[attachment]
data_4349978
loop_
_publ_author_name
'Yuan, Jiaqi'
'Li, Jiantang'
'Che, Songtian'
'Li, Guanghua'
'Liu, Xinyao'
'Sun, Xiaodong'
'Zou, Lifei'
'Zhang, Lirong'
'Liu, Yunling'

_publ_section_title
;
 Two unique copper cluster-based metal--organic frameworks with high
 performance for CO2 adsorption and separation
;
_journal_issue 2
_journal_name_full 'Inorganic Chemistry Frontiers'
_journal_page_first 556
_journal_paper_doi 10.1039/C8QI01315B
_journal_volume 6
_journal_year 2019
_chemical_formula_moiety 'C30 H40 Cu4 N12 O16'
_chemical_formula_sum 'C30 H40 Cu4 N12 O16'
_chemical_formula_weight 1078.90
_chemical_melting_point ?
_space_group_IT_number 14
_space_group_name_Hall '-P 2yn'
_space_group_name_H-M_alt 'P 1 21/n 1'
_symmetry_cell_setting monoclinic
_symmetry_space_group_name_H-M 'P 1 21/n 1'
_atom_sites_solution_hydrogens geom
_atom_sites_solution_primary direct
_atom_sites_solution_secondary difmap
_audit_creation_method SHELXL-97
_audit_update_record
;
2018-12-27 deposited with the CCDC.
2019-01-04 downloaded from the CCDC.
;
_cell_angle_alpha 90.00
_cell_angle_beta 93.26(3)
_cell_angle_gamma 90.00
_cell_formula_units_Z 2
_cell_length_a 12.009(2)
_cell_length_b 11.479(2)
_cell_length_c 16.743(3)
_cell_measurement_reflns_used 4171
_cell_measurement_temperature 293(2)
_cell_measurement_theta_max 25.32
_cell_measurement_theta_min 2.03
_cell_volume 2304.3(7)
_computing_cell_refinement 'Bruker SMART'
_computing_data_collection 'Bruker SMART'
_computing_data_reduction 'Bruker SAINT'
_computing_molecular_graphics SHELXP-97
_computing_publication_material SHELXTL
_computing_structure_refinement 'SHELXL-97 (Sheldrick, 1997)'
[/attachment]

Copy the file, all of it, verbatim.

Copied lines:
data_4349978
loop_
_publ_author_name
'Yuan, Jiaqi'
'Li, Jiantang'
'Che, Songtian'
'Li, Guanghua'
'Liu, Xinyao'
'Sun, Xiaodong'
'Zou, Lifei'
'Zhang, Lirong'
'Liu, Yunling'

_publ_section_title
;
 Two unique copper cluster-based metal--organic frameworks with high
 performance for CO2 adsorption and separation
;
_journal_issue 2
_journal_name_full 'Inorganic Chemistry Frontiers'
_journal_page_first 556
_journal_paper_doi 10.1039/C8QI01315B
_journal_volume 6
_journal_year 2019
_chemical_formula_moiety 'C30 H40 Cu4 N12 O16'
_chemical_formula_sum 'C30 H40 Cu4 N12 O16'
_chemical_formula_weight 1078.90
_chemical_melting_point ?
_space_group_IT_number 14
_space_group_name_Hall '-P 2yn'
_space_group_name_H-M_alt 'P 1 21/n 1'
_symmetry_cell_setting monoclinic
_symmetry_space_group_name_H-M 'P 1 21/n 1'
_atom_sites_solution_hydrogens geom
_atom_sites_solution_primary direct
_atom_sites_solution_secondary difmap
_audit_creation_method SHELXL-97
_audit_update_record
;
2018-12-27 deposited with the CCDC.
2019-01-04 downloaded from the CCDC.
;
_cell_angle_alpha 90.00
_cell_angle_beta 93.26(3)
_cell_angle_gamma 90.00
_cell_formula_units_Z 2
_cell_length_a 12.009(2)
_cell_length_b 11.479(2)
_cell_length_c 16.743(3)
_cell_measurement_reflns_used 4171
_cell_measurement_temperature 293(2)
_cell_measurement_theta_max 25.32
_cell_measurement_theta_min 2.03
_cell_volume 2304.3(7)
_computing_cell_refinement 'Bruker SMART'
_computing_data_collection 'Bruker SMART'
_computing_data_reduction 'Bruker SAINT'
_computing_molecular_graphics SHELXP-97
_computing_publication_material SHELXTL
_computing_structure_refinement 'SHELXL-97 (Sheldrick, 1997)'